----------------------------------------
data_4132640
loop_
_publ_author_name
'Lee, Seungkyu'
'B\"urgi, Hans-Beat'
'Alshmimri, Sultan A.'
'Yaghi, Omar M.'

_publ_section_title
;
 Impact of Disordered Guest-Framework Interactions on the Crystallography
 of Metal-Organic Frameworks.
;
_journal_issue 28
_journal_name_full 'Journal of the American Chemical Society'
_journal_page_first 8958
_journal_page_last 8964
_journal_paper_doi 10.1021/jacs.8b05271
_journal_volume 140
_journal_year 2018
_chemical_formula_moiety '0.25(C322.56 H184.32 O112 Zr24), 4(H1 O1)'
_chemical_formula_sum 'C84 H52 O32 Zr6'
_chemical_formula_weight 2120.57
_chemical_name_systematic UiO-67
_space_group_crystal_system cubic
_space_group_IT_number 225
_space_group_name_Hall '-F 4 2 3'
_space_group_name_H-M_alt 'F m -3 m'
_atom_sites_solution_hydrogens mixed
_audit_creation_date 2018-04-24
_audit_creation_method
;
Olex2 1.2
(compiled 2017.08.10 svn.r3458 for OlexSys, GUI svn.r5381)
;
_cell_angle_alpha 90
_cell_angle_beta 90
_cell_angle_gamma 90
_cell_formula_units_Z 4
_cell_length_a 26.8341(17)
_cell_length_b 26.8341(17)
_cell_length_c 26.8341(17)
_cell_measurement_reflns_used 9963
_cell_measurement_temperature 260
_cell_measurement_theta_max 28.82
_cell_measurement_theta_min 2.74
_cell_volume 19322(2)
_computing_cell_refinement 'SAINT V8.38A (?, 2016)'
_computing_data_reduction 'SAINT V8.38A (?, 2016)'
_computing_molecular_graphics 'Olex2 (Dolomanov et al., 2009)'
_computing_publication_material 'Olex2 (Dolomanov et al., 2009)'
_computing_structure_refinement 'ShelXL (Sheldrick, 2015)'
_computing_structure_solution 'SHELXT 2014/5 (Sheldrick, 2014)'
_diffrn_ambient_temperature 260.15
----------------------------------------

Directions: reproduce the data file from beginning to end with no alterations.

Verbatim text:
data_4132640
loop_
_publ_author_name
'Lee, Seungkyu'
'B\"urgi, Hans-Beat'
'Alshmimri, Sultan A.'
'Yaghi, Omar M.'

_publ_section_title
;
 Impact of Disordered Guest-Framework Interactions on the Crystallography
 of Metal-Organic Frameworks.
;
_journal_issue 28
_journal_name_full 'Journal of the American Chemical Society'
_journal_page_first 8958
_journal_page_last 8964
_journal_paper_doi 10.1021/jacs.8b05271
_journal_volume 140
_journal_year 2018
_chemical_formula_moiety '0.25(C322.56 H184.32 O112 Zr24), 4(H1 O1)'
_chemical_formula_sum 'C84 H52 O32 Zr6'
_chemical_formula_weight 2120.57
_chemical_name_systematic UiO-67
_space_group_crystal_system cubic
_space_group_IT_number 225
_space_group_name_Hall '-F 4 2 3'
_space_group_name_H-M_alt 'F m -3 m'
_atom_sites_solution_hydrogens mixed
_audit_creation_date 2018-04-24
_audit_creation_method
;
Olex2 1.2
(compiled 2017.08.10 svn.r3458 for OlexSys, GUI svn.r5381)
;
_cell_angle_alpha 90
_cell_angle_beta 90
_cell_angle_gamma 90
_cell_formula_units_Z 4
_cell_length_a 26.8341(17)
_cell_length_b 26.8341(17)
_cell_length_c 26.8341(17)
_cell_measurement_reflns_used 9963
_cell_measurement_temperature 260
_cell_measurement_theta_max 28.82
_cell_measurement_theta_min 2.74
_cell_volume 19322(2)
_computing_cell_refinement 'SAINT V8.38A (?, 2016)'
_computing_data_reduction 'SAINT V8.38A (?, 2016)'
_computing_molecular_graphics 'Olex2 (Dolomanov et al., 2009)'
_computing_publication_material 'Olex2 (Dolomanov et al., 2009)'
_computing_structure_refinement 'ShelXL (Sheldrick, 2015)'
_computing_structure_solution 'SHELXT 2014/5 (Sheldrick, 2014)'
_diffrn_ambient_temperature 260.15